Middle-east Arab News Opinion | Asharq Al-awsat

Brotherhood in Jordan Ends its Boycott for Dialogue U.S. Administration | ASHARQ AL-AWSAT English Archive 2005 -2017
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Islamic Action Front party chief Mohamed Zyoud, center, his deputy Ali Abu al-Sukkar, left, and party spokesman Murad Adayleh. Photo: Khalil Mazraawi/Agence France-Presse/Getty Images

Amman – Ali Saleh Abu Sukkar, Sec-Gen Islamic Action Front (IAF) – Jordan, announced that it had decided to end its boycott for the dialogue with U.S. administration which began in 2003 following the invasion of Iraq.

Sec-Gen of IAF, the political body of the Muslim Brotherhood in Jordan, told Asharq Al-Awsat newspaper that the U.S. withdrew from Iraq and things are different now, thus there is no reason to continue with the boycott.

Abu Sukkar said the new decision doesn’t mean that the Islamic Movement agrees with the U.S. policies in the region.

“This decision was made along with the decision to participate in the parliamentary elections of September 2016,” he explained.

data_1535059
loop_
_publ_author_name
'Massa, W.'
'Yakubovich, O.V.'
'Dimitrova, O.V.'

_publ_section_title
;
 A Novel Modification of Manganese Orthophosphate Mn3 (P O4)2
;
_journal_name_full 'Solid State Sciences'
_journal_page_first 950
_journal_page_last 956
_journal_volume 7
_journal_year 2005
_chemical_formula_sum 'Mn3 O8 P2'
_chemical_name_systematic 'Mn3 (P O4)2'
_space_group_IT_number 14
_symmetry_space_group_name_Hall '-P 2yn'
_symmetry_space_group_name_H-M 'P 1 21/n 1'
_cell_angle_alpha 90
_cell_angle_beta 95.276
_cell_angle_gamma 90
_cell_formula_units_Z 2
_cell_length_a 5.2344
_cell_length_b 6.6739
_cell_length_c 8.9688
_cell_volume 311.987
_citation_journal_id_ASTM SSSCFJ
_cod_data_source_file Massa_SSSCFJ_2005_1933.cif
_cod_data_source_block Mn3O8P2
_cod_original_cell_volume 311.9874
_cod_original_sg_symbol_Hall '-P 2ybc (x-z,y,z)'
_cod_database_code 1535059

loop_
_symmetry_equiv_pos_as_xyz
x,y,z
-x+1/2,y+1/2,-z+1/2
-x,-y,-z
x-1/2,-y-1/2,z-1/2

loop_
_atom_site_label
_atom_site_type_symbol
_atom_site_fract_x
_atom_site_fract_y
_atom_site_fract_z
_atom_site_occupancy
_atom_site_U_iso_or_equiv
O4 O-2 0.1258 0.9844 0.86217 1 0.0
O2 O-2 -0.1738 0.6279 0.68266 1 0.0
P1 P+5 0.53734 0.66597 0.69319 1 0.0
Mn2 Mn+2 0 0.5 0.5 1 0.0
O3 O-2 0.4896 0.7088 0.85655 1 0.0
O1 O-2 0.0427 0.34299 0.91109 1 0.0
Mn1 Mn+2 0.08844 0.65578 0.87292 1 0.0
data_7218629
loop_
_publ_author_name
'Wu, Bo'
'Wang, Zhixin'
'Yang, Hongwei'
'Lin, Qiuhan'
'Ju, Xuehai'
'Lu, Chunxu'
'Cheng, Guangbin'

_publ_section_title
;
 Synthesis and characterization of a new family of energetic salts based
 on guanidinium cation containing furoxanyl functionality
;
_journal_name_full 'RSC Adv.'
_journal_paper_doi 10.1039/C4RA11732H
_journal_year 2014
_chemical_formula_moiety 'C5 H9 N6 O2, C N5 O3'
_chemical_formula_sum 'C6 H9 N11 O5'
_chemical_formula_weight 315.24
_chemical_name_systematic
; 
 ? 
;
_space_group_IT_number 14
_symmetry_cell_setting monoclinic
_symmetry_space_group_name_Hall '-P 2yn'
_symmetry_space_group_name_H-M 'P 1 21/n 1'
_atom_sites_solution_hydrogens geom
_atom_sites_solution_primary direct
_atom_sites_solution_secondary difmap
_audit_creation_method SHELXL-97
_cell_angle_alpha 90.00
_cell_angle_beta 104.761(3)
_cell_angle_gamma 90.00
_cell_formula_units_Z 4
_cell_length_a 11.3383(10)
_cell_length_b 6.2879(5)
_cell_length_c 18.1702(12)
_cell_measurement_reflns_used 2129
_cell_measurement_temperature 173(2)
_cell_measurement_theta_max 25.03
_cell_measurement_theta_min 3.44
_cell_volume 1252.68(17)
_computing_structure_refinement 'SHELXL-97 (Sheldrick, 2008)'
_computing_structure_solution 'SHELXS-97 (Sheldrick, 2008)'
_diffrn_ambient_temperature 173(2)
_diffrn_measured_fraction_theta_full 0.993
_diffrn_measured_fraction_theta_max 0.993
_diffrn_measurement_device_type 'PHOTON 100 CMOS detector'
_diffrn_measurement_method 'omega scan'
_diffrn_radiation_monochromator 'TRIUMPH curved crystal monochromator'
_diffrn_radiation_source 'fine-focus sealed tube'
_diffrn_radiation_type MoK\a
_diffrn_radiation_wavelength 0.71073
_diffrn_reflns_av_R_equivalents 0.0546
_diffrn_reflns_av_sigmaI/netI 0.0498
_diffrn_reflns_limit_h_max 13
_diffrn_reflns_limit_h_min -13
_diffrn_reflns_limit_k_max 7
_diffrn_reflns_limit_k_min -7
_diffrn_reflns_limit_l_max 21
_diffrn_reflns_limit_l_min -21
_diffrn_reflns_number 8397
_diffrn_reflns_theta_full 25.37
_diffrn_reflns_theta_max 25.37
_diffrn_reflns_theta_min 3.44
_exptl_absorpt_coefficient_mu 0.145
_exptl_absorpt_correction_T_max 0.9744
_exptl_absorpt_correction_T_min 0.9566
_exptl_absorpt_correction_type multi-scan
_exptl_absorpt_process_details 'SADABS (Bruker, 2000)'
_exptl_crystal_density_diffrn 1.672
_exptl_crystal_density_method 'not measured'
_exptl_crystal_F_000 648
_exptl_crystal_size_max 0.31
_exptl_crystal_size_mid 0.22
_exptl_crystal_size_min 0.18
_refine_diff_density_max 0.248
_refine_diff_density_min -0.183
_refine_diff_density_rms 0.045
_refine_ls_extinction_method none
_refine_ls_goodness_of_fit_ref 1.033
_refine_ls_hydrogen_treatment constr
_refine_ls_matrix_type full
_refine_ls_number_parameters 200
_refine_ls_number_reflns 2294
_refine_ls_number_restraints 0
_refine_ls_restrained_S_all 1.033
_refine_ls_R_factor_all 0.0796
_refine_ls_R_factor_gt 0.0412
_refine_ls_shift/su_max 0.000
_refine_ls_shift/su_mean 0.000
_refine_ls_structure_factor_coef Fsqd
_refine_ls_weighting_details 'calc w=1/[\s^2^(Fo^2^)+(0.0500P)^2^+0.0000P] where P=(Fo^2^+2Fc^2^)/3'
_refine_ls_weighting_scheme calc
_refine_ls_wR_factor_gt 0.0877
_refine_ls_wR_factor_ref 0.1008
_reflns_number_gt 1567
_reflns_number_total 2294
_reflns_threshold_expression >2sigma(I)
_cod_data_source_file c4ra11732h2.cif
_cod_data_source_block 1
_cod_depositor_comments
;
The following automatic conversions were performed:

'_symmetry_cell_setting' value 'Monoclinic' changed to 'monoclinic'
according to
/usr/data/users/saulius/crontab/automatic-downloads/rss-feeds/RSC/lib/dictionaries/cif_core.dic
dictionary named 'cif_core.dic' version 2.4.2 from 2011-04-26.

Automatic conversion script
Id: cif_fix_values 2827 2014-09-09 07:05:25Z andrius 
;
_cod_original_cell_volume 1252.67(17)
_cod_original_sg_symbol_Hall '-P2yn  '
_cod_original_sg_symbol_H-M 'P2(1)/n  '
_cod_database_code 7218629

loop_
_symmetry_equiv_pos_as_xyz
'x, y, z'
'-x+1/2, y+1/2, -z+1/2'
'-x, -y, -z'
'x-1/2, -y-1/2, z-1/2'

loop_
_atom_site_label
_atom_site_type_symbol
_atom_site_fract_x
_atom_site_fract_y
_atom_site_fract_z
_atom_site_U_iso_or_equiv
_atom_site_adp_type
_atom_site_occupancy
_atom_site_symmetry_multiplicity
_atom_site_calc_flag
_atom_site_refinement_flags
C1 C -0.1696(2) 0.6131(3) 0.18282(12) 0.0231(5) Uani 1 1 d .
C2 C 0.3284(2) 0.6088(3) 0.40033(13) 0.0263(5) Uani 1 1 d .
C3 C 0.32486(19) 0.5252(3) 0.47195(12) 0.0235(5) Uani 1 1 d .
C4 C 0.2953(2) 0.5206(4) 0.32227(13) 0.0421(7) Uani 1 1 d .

When asked about meeting or holding talks with the U.S. administration, Abu Sukkar confirmed that so far there is nothing to talk about, yet he said that he did attend a seminar organized by Assabeel where the Cultural and Media Advisor at the U.S. Embassy Ragaina Goata was also present. He added that if they were invited to hold talks with the U.S., there is nothing to prevent it.

This is the first announced official meeting between the Brotherhood and U.S. officials.

Abu Sukkar stressed that they support any negotiation that could serve the country, except those with the Zionist entity.

According to the sec-gen, there are three main reasons that led the movement to end its boycott: U.S. withdrawal from Iraq, a respond to aggressive statement against Islam, and the importance of holding direct talks without a facilitator or a middleman.

The Brotherhood’s decision coincides with the U.S. Congress’ Judicial Committee enlisting the Muslim Brotherhood on the list of Terrorist Organizations.

In September, Jordan held its parliamentary elections where the Islamic movement won 15 seats out of the 130.